Below is the full article by Tristan Navera. (@TNaveraDBJ)
The Price Stores building in downtown Dayton is about to go back to its roots.
The five-story building at 52 S. Jefferson St. will lose the distinct beige panels that cover it over the next 12 to 18 months as The Ellway Group rehabilitates the building's top floors into a bar and a hotel. The namesake Price Stores shop will stay open on the ground space and part of the second floor, said Ellway principal Greg McCluskey.
The 26,800-square-foot building gained those panels decades ago, but the Fire Blocks developers say it's time to show off the distinct architecture. They just bought the building for $550,000 to add to their $100 million plan for the Fire Blocks District.
"That building has some of the most wonderful architecture in downtown," Winfield Scott Gibson said in an interview with the DBJ.
The developers are looking at an 18- to 24-month redevelopment project on the building as part of the second floor becomes a new bar and the top three floors are converted to a boutique hotel.
The panels went up decades ago — the historic building constructed in 1915 gained them as a fashion statement. But they cover the wythe masonry downtown developers have wanted to bring back for some time.
"Whoever owned the store before him went on a buying trip to New York, and that covering was all the rage, so we came back and put those on the building," city planner Amy Walbridge said. "The building is very ornate, you can look out the windows and see how beautiful the building is. That metal has been quietly protecting it."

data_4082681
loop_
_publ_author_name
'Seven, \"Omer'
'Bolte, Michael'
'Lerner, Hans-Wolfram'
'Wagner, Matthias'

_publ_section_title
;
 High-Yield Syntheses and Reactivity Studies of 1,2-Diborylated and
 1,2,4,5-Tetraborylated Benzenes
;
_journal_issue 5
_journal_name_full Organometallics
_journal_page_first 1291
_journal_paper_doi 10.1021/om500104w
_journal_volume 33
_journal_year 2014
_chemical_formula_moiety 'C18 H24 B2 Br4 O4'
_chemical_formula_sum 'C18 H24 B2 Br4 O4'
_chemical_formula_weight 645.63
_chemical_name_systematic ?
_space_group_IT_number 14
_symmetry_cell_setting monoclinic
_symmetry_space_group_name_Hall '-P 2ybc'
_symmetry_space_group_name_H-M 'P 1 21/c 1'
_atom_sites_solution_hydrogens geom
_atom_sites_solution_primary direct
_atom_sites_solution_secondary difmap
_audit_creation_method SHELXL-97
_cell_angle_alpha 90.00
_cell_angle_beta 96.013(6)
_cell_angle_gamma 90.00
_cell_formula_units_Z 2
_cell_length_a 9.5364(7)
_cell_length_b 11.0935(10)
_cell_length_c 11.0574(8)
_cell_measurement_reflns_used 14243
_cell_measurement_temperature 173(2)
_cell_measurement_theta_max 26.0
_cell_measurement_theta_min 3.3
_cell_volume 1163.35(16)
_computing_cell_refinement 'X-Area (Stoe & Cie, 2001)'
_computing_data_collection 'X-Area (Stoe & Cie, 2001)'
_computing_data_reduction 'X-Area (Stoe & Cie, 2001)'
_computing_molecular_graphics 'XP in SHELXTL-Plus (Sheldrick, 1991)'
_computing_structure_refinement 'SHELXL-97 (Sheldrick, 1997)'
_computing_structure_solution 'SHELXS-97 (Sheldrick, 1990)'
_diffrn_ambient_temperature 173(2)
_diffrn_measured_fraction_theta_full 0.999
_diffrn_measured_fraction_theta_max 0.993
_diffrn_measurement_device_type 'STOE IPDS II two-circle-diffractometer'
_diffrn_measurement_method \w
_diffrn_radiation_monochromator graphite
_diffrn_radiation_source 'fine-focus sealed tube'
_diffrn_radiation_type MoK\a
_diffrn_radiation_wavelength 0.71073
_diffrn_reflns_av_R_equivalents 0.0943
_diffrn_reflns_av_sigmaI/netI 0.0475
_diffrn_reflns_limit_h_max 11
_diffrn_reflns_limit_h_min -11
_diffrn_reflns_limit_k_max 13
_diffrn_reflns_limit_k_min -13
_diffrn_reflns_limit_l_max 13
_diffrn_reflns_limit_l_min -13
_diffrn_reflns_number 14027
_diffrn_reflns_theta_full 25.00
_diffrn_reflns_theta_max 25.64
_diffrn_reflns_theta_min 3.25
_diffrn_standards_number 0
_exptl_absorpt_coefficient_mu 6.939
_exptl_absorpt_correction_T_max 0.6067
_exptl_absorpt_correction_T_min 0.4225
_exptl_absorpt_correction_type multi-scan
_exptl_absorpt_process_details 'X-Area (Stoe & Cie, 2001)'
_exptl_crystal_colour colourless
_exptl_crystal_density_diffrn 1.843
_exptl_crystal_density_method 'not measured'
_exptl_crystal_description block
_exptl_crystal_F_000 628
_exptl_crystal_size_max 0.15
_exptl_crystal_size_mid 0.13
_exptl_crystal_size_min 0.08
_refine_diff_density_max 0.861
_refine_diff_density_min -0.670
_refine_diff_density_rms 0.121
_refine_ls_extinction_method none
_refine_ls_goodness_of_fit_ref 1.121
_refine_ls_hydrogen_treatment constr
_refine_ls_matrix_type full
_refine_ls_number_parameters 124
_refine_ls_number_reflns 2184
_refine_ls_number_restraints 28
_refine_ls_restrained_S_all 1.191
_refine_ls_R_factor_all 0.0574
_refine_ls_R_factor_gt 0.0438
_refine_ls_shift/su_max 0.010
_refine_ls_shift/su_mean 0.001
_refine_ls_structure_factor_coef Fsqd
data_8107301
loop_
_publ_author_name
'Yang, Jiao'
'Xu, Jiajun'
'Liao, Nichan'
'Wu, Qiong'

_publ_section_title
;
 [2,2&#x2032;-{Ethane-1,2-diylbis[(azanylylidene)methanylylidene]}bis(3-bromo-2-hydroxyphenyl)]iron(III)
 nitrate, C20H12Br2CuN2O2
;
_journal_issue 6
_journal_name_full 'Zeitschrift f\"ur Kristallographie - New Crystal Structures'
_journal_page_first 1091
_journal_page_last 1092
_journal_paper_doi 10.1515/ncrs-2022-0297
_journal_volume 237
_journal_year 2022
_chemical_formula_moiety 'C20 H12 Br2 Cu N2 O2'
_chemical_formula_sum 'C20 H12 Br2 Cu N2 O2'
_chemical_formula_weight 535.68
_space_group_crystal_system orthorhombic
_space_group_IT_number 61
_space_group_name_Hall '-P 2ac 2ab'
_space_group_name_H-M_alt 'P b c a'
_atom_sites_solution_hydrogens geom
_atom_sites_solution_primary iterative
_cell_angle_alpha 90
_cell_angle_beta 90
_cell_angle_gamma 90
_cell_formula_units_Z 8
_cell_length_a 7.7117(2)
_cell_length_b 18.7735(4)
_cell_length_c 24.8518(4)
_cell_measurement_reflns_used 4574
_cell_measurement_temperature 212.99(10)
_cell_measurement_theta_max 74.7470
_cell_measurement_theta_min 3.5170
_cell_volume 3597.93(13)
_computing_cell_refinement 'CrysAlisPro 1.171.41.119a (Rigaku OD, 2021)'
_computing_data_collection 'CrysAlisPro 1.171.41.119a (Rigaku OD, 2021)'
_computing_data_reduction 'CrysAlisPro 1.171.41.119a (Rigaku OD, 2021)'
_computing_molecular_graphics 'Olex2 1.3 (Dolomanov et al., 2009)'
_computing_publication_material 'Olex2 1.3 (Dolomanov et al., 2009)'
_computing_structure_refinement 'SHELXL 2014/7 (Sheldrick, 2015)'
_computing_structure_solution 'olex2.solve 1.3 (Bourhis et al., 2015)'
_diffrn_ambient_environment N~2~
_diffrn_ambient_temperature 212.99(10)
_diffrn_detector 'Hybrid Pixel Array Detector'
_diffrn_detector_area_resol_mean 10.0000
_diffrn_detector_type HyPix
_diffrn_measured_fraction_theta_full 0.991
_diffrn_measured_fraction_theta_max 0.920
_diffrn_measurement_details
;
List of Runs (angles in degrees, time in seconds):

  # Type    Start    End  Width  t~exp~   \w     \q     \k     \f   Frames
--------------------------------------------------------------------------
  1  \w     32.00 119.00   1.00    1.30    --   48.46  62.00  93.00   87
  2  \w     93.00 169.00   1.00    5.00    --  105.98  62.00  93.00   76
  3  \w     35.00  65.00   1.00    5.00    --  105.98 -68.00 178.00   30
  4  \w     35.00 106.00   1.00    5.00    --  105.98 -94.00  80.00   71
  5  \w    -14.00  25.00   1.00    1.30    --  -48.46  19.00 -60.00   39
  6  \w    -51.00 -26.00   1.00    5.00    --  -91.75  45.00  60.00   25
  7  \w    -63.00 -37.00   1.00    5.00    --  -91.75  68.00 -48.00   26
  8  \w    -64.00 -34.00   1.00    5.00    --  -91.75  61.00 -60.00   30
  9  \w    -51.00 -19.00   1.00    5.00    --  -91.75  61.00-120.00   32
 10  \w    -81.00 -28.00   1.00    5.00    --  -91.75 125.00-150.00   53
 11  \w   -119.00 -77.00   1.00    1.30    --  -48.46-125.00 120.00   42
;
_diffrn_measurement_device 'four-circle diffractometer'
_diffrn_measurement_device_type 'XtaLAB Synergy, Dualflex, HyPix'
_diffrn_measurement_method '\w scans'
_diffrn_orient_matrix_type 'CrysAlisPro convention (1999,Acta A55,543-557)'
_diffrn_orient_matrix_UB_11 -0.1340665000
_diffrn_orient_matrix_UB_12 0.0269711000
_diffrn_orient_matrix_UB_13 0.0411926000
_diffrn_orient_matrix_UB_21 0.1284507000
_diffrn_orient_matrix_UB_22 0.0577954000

Downtown planners have envisioned a mixed-use potential in the Price building for some time. In 2012 the city conducted an adaptive reuse story on the building with LWC Inc., Woolpert Inc. and Al. Neyer LLC taking a look inside. Getting rid of the panels just might be a chance to help fund part of the building's improvements, they found.
"The removal of this screen and slight repair of the masonry facade would offer a tremendous opportunity to submit for historical tax credits and to create a huge visual impact," states the study. "The Masonry façade behind the aluminum panels is in excellent condition and is full of amazing details constructed by the hands of true craftsmen."
Specifically, the building could benefit from the Ohio Historic Preservation Tax Credit Program, Tax Increment Financing and Low Income Housing Tax Credits. Gibson said the group has been assembling private sources of financing for the whole $100 million Fire Blocks project as well.
The 2012 study ultimately concluded the building could house about 20 flat- and loft-style apartments on its upper floors. The Ellway Group's costs and plans for the hotel upstairs are still being determined.
Edd Wimsatt, owner of Price Stores, said it was time to sell the real estate. The 67-year-old long-time owner of Price has considered selling the business and real estate for several years. Price has signed a 12 month lease and an option for another 12 months, but he said the longer-term future is still open. He added the building's top floors, currently storage and dry cleaning, could be moved elsewhere downtown to accommodate the redevelopment.
"I would love to see another family put the same passion into this," Wimsatt said.
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